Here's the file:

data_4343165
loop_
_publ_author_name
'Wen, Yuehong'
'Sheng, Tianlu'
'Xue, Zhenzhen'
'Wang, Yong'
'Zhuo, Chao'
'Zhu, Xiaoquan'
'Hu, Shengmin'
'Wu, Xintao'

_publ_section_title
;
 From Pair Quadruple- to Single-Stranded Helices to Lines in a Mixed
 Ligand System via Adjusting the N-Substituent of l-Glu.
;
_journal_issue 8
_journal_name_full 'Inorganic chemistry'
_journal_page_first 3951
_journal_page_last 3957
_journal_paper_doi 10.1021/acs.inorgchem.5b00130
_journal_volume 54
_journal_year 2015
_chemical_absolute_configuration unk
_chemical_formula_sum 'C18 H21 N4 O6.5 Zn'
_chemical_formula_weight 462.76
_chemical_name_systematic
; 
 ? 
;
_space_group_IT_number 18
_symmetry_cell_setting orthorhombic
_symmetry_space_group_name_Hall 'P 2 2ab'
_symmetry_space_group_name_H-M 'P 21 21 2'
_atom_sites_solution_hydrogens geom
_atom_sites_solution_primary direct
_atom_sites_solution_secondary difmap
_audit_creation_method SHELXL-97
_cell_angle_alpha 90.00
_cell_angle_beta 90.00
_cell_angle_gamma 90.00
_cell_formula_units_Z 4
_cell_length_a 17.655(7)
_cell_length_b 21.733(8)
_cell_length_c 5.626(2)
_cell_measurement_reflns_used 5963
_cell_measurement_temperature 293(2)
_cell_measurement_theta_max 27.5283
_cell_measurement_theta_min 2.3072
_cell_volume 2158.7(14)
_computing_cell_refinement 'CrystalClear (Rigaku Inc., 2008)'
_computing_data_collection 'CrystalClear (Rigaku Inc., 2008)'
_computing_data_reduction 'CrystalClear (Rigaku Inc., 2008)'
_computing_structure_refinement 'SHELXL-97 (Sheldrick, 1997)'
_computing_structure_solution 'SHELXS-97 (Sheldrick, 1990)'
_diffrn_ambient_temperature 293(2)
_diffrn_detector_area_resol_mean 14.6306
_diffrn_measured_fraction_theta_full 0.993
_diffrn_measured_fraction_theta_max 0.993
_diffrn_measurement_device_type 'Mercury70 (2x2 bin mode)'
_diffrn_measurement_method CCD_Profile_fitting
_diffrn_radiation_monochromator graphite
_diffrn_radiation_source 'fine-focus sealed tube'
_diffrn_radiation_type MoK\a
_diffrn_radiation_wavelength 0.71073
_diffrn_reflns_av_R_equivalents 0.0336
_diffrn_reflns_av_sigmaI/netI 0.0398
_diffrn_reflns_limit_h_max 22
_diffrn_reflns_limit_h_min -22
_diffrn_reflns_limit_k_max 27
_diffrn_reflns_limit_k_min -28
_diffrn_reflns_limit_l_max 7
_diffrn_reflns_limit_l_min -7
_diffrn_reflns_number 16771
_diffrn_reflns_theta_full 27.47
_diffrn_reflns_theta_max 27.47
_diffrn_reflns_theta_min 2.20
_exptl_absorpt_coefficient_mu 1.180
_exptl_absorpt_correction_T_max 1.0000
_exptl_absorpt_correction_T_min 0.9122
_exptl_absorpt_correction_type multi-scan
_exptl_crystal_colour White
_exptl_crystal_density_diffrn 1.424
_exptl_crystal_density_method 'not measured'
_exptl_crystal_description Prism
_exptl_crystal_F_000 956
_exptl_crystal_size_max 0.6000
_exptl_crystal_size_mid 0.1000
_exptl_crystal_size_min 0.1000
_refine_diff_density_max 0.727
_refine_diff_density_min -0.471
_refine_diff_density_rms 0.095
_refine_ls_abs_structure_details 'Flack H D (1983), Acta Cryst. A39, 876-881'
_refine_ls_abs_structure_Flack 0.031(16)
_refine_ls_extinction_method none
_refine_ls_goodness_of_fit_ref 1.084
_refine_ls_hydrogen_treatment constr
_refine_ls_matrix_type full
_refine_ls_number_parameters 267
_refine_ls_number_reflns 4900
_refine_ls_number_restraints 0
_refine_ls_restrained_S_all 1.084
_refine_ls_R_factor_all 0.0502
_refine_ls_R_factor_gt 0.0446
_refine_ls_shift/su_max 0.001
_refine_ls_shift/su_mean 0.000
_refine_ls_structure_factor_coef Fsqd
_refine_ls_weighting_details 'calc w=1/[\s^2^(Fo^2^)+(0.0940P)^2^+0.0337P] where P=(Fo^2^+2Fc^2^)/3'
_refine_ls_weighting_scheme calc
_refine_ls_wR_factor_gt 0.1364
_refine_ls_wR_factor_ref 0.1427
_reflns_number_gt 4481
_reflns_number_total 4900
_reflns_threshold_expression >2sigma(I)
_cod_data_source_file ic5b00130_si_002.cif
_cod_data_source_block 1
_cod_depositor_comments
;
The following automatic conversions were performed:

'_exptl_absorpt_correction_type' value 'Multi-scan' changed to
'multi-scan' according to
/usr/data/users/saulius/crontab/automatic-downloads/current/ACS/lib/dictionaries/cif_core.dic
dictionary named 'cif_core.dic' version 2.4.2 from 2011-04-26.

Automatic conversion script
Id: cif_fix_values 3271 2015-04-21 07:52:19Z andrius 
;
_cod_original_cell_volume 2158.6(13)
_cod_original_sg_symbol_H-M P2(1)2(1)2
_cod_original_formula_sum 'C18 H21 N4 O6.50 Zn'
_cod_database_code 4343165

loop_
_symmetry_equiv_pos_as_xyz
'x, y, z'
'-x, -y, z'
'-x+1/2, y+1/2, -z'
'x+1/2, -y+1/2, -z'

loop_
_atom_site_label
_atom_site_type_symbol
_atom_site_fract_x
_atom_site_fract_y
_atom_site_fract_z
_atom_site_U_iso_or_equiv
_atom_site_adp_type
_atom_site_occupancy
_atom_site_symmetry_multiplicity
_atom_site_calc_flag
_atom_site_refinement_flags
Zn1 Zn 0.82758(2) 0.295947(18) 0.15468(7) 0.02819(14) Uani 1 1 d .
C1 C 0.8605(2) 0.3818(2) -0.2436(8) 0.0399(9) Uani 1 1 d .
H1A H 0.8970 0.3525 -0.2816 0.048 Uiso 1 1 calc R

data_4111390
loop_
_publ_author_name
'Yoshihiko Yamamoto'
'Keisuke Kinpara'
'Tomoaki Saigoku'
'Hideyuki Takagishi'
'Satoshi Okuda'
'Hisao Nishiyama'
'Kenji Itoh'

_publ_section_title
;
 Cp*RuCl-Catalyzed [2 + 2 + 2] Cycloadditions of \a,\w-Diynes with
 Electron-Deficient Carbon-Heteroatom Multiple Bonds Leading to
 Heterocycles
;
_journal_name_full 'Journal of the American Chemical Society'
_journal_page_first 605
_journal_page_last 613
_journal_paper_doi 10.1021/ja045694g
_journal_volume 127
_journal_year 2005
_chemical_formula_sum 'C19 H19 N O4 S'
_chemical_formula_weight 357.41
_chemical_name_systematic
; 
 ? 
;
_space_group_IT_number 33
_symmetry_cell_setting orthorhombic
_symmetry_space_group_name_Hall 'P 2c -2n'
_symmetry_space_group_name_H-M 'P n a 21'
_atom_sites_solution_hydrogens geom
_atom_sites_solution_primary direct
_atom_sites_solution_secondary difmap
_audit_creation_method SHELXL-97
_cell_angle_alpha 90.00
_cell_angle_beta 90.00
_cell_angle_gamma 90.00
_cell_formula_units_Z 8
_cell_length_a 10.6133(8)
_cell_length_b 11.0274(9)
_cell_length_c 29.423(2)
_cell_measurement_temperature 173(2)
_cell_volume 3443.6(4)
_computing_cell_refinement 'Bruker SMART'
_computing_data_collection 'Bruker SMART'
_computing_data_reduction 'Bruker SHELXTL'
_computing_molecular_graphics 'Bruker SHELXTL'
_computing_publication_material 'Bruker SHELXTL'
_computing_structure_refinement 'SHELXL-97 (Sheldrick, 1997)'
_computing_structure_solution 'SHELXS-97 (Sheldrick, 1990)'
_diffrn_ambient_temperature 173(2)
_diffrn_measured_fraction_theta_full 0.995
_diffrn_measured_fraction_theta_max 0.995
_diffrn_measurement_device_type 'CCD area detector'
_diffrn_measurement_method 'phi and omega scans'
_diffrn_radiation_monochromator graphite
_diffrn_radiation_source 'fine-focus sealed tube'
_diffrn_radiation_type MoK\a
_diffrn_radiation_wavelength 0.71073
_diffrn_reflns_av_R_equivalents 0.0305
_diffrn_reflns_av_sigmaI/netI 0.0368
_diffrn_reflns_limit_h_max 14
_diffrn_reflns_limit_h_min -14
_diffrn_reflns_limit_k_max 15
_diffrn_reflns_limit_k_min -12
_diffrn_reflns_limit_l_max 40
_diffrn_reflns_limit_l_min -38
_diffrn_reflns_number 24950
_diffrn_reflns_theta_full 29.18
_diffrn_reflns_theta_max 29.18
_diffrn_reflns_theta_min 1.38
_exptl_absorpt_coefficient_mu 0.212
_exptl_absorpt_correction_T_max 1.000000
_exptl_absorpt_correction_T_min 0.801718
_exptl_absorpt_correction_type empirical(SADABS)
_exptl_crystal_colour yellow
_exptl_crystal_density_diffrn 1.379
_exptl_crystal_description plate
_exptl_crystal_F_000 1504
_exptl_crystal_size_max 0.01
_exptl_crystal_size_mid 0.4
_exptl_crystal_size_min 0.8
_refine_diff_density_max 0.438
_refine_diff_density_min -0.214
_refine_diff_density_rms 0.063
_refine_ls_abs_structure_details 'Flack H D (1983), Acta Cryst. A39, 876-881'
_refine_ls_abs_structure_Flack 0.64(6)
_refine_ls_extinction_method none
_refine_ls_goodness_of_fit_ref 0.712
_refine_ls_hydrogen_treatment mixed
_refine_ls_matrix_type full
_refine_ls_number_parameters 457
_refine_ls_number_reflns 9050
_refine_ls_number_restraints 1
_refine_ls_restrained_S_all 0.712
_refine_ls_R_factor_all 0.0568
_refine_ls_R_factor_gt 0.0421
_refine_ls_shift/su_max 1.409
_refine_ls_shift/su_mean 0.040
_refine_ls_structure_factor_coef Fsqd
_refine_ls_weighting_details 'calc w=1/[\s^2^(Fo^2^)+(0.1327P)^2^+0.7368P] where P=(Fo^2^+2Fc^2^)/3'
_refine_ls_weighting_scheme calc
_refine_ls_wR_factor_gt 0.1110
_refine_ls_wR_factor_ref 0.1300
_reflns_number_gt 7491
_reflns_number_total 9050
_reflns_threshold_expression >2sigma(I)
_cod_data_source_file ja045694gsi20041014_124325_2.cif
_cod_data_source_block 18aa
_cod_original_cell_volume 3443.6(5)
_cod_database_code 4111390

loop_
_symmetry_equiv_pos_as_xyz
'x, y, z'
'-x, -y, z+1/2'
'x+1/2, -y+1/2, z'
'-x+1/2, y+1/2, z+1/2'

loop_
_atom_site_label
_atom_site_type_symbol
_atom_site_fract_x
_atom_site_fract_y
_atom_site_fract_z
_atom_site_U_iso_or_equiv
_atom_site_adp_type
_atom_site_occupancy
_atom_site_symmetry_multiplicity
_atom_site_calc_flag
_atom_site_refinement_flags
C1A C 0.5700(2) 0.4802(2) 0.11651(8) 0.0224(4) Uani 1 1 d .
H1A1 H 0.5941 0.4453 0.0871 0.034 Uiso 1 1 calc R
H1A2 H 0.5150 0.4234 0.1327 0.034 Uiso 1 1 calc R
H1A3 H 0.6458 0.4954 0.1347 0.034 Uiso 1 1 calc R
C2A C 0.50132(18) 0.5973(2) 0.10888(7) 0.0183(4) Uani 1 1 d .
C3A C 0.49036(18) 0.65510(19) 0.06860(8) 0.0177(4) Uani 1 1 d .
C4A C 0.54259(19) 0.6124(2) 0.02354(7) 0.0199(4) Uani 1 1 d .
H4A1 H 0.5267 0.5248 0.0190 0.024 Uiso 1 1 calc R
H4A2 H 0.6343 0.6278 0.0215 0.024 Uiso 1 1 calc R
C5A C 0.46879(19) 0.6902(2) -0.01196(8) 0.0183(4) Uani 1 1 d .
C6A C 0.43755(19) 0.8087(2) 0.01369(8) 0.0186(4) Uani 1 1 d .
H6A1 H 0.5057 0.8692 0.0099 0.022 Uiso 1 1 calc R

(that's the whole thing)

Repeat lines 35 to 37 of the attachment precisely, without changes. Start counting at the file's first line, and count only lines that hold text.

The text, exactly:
_atom_sites_solution_hydrogens geom
_atom_sites_solution_primary direct
_atom_sites_solution_secondary difmap